If you know about probability, then you know that I will be spending most of my time doing numbers 5-9 and less time doing the outliers, so I designed the workout to focus on the basics in the center and only occasionally get into the weirder pullup variations. This is the idea of "different, but the same". You want enough variety to force your body to keep adapting, but not so much that the stimulus is random. Not enough variety leads to staleness (the guy who is still doing the workout that he learned as a beginner) and too much leads to a failure to adapt (just doing Crossfit WODs). The key words then are, "different, but the same".

Each workout is "finished" with swings or snatches. I roll two six sided dice again to determine the length of the finisher, from 2-12 minutes, and I perform 50-60% of my max snatches on the light day, 70-80% of my max swings on medium day, and 100% all out on the hard day. Again, this uses the "same but different" principle, by changing the difficulty and length of the rounds every workout.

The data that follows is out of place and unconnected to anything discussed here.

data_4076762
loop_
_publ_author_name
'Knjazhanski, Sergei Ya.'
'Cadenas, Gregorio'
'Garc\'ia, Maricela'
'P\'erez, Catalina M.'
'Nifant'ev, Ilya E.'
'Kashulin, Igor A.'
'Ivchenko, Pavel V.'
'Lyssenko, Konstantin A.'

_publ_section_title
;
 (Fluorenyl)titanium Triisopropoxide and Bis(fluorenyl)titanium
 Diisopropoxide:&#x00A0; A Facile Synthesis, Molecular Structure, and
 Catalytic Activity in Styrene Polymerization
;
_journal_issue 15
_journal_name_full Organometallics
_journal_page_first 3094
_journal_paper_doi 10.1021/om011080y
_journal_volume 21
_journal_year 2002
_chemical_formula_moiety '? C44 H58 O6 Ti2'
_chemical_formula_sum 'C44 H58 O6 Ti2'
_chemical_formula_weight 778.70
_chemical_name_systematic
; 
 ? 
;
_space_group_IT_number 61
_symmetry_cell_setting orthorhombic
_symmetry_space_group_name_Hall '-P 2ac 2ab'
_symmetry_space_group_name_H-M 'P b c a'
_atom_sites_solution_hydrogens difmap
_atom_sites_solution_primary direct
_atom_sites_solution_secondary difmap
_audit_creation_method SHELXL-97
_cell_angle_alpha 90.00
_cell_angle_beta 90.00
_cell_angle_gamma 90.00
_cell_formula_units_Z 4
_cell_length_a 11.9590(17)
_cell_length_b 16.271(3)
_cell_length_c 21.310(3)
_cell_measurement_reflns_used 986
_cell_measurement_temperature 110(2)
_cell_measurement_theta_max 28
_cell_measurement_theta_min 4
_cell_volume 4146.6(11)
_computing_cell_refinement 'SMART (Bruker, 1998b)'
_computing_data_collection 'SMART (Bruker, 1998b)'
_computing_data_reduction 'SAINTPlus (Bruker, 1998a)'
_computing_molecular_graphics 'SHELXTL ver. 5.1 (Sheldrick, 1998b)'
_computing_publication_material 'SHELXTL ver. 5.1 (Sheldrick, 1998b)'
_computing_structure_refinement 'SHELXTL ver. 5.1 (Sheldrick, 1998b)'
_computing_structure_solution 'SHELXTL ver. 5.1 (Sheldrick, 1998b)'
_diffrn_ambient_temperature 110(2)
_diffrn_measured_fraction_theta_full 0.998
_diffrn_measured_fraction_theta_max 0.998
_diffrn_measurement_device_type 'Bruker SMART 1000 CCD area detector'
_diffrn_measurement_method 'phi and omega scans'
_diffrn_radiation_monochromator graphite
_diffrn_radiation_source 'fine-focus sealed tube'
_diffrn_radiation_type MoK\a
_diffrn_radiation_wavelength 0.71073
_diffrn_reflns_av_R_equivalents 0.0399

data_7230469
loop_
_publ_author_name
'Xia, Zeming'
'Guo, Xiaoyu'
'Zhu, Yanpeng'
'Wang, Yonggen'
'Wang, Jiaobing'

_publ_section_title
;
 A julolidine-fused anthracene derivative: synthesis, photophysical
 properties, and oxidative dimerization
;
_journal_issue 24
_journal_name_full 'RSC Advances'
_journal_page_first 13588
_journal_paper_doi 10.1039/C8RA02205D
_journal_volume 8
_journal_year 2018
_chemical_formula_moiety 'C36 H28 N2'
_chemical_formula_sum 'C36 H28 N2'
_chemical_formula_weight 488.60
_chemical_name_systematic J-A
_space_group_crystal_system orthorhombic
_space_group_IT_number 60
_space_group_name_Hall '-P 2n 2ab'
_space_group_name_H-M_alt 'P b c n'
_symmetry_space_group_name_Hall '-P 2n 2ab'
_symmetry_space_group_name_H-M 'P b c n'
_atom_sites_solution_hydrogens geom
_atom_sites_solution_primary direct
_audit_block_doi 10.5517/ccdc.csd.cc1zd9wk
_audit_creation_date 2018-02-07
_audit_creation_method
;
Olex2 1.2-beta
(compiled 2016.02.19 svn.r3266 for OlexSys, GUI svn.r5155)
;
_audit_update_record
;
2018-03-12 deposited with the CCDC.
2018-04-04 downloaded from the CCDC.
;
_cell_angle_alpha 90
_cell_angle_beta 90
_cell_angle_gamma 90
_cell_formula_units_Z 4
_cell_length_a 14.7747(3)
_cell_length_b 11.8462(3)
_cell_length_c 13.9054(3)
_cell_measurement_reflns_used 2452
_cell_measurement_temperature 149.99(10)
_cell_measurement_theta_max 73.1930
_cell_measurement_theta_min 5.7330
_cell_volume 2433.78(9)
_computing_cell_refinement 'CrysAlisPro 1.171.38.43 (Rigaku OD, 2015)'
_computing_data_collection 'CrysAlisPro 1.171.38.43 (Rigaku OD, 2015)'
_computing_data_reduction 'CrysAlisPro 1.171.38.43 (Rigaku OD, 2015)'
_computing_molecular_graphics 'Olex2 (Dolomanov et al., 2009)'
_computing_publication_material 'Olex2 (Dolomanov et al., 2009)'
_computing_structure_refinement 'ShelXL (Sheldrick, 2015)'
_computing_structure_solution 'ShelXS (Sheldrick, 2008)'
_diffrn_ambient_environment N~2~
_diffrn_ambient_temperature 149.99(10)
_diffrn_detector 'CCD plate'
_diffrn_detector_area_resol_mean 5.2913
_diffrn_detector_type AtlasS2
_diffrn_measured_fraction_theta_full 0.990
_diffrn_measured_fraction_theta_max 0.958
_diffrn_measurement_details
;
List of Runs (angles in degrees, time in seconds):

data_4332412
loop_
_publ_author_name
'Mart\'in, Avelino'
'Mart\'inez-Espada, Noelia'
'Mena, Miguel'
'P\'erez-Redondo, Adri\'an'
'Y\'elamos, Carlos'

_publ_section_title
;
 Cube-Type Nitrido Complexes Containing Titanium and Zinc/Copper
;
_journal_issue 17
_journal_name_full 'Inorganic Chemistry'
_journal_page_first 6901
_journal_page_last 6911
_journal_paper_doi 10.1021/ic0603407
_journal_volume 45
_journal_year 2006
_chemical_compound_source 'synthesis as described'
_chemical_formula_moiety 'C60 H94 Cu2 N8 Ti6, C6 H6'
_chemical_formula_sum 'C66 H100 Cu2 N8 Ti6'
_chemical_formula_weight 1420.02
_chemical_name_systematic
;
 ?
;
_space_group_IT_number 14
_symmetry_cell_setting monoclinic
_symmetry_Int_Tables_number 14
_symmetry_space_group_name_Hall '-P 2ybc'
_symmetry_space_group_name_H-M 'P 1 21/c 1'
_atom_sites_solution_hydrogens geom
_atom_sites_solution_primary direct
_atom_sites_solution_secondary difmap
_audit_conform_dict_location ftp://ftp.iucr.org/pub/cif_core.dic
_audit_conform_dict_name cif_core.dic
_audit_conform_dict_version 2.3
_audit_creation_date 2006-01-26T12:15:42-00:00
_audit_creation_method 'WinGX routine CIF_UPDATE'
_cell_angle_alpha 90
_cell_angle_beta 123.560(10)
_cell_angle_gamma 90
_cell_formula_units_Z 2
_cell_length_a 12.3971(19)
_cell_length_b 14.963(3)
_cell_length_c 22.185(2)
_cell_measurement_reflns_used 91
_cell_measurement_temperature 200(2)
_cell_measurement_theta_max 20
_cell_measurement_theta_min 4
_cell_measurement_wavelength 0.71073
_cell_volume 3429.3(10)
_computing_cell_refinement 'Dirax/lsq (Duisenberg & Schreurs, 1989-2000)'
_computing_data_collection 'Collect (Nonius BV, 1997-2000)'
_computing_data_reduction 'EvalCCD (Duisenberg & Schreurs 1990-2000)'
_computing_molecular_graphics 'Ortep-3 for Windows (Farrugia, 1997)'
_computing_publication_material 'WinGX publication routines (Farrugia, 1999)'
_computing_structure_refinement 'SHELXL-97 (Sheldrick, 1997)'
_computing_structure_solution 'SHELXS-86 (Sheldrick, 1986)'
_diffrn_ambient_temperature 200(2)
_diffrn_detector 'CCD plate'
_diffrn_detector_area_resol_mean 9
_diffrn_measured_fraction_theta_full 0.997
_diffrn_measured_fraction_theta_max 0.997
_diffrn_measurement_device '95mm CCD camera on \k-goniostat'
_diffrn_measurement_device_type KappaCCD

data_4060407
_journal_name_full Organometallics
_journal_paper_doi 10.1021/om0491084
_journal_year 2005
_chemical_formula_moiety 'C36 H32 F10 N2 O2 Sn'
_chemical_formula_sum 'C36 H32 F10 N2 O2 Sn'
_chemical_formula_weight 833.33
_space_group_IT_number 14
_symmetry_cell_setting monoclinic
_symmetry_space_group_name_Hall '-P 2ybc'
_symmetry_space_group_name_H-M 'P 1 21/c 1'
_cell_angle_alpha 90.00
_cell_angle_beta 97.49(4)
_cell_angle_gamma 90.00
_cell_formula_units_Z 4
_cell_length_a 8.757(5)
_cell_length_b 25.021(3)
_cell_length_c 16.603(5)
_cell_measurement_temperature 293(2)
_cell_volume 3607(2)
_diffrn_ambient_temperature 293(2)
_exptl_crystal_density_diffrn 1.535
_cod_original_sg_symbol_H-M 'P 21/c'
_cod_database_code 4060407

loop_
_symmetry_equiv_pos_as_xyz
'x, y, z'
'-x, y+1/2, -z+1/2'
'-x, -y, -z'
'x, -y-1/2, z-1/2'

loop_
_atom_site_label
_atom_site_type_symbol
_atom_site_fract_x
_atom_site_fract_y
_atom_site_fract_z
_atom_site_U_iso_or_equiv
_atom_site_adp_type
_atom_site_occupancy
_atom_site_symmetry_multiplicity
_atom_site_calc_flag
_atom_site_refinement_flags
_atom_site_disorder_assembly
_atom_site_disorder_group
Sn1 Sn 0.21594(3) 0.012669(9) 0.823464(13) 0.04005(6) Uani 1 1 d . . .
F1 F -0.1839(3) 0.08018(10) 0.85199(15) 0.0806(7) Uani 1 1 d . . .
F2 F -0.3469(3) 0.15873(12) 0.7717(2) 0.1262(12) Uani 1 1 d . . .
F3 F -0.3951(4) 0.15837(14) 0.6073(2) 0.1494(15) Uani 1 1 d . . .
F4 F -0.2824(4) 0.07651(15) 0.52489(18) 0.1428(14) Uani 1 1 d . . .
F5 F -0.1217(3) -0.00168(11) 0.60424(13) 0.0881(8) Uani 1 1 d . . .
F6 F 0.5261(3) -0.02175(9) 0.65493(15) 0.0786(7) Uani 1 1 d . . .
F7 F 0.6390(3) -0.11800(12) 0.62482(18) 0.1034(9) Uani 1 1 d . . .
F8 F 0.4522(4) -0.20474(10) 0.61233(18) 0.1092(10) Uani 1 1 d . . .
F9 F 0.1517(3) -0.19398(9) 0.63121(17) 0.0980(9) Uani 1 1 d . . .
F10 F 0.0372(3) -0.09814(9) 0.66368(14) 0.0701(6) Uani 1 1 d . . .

I've just completed another cycle with the 32kg (70 lb) kettlebell. Since I weigh 100kg (220lbs) this is 32% of my bodyweight. My next "official" bell is the 40kg (88lb-40% of bodyweight) but I also have another 70lb kettlebell with 10lbs of plates duct taped to the bottom. This throws the weight distribution all off and makes it harder to clean the weight properly, so I'm hoping to bypass the 80lb "ghetto 'bell" altogether and move straight into the 88lb 'bell.